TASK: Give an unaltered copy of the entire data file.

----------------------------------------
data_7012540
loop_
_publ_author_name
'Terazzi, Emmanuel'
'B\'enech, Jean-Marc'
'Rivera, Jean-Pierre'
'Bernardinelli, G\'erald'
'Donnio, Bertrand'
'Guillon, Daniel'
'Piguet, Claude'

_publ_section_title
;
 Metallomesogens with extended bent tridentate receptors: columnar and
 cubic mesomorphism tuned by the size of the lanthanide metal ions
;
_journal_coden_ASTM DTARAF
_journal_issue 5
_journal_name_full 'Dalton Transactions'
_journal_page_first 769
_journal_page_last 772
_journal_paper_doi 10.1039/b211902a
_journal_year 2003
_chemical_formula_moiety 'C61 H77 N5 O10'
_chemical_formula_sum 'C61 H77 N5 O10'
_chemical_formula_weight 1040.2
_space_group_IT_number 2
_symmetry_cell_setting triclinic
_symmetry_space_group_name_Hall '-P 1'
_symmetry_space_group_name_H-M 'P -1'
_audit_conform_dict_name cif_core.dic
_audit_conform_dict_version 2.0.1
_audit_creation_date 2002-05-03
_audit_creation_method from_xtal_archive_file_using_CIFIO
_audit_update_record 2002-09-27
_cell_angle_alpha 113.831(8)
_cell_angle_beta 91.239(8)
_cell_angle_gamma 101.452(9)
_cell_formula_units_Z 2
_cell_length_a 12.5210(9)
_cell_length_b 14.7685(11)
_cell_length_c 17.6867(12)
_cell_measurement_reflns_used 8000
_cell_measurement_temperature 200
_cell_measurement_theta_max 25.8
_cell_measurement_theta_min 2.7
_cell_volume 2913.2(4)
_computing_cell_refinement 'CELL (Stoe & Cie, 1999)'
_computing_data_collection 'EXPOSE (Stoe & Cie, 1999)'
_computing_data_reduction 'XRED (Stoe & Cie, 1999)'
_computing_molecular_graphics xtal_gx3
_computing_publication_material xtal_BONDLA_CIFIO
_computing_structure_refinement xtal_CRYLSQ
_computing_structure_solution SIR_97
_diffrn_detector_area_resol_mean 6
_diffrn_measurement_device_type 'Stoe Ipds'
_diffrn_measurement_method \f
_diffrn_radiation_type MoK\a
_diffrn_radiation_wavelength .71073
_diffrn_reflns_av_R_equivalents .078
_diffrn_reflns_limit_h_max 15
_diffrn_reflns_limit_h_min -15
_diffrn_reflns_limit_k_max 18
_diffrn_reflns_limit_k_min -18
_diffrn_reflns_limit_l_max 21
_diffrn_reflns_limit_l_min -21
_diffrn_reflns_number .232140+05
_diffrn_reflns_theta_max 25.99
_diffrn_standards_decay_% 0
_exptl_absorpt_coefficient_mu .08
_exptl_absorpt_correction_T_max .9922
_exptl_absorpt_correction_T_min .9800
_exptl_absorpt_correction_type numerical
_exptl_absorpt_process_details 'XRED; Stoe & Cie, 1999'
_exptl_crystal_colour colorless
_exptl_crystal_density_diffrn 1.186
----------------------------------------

data_7012540
loop_
_publ_author_name
'Terazzi, Emmanuel'
'B\'enech, Jean-Marc'
'Rivera, Jean-Pierre'
'Bernardinelli, G\'erald'
'Donnio, Bertrand'
'Guillon, Daniel'
'Piguet, Claude'

_publ_section_title
;
 Metallomesogens with extended bent tridentate receptors: columnar and
 cubic mesomorphism tuned by the size of the lanthanide metal ions
;
_journal_coden_ASTM DTARAF
_journal_issue 5
_journal_name_full 'Dalton Transactions'
_journal_page_first 769
_journal_page_last 772
_journal_paper_doi 10.1039/b211902a
_journal_year 2003
_chemical_formula_moiety 'C61 H77 N5 O10'
_chemical_formula_sum 'C61 H77 N5 O10'
_chemical_formula_weight 1040.2
_space_group_IT_number 2
_symmetry_cell_setting triclinic
_symmetry_space_group_name_Hall '-P 1'
_symmetry_space_group_name_H-M 'P -1'
_audit_conform_dict_name cif_core.dic
_audit_conform_dict_version 2.0.1
_audit_creation_date 2002-05-03
_audit_creation_method from_xtal_archive_file_using_CIFIO
_audit_update_record 2002-09-27
_cell_angle_alpha 113.831(8)
_cell_angle_beta 91.239(8)
_cell_angle_gamma 101.452(9)
_cell_formula_units_Z 2
_cell_length_a 12.5210(9)
_cell_length_b 14.7685(11)
_cell_length_c 17.6867(12)
_cell_measurement_reflns_used 8000
_cell_measurement_temperature 200
_cell_measurement_theta_max 25.8
_cell_measurement_theta_min 2.7
_cell_volume 2913.2(4)
_computing_cell_refinement 'CELL (Stoe & Cie, 1999)'
_computing_data_collection 'EXPOSE (Stoe & Cie, 1999)'
_computing_data_reduction 'XRED (Stoe & Cie, 1999)'
_computing_molecular_graphics xtal_gx3
_computing_publication_material xtal_BONDLA_CIFIO
_computing_structure_refinement xtal_CRYLSQ
_computing_structure_solution SIR_97
_diffrn_detector_area_resol_mean 6
_diffrn_measurement_device_type 'Stoe Ipds'
_diffrn_measurement_method \f
_diffrn_radiation_type MoK\a
_diffrn_radiation_wavelength .71073
_diffrn_reflns_av_R_equivalents .078
_diffrn_reflns_limit_h_max 15
_diffrn_reflns_limit_h_min -15
_diffrn_reflns_limit_k_max 18
_diffrn_reflns_limit_k_min -18
_diffrn_reflns_limit_l_max 21
_diffrn_reflns_limit_l_min -21
_diffrn_reflns_number .232140+05
_diffrn_reflns_theta_max 25.99
_diffrn_standards_decay_% 0
_exptl_absorpt_coefficient_mu .08
_exptl_absorpt_correction_T_max .9922
_exptl_absorpt_correction_T_min .9800
_exptl_absorpt_correction_type numerical
_exptl_absorpt_process_details 'XRED; Stoe & Cie, 1999'
_exptl_crystal_colour colorless
_exptl_crystal_density_diffrn 1.186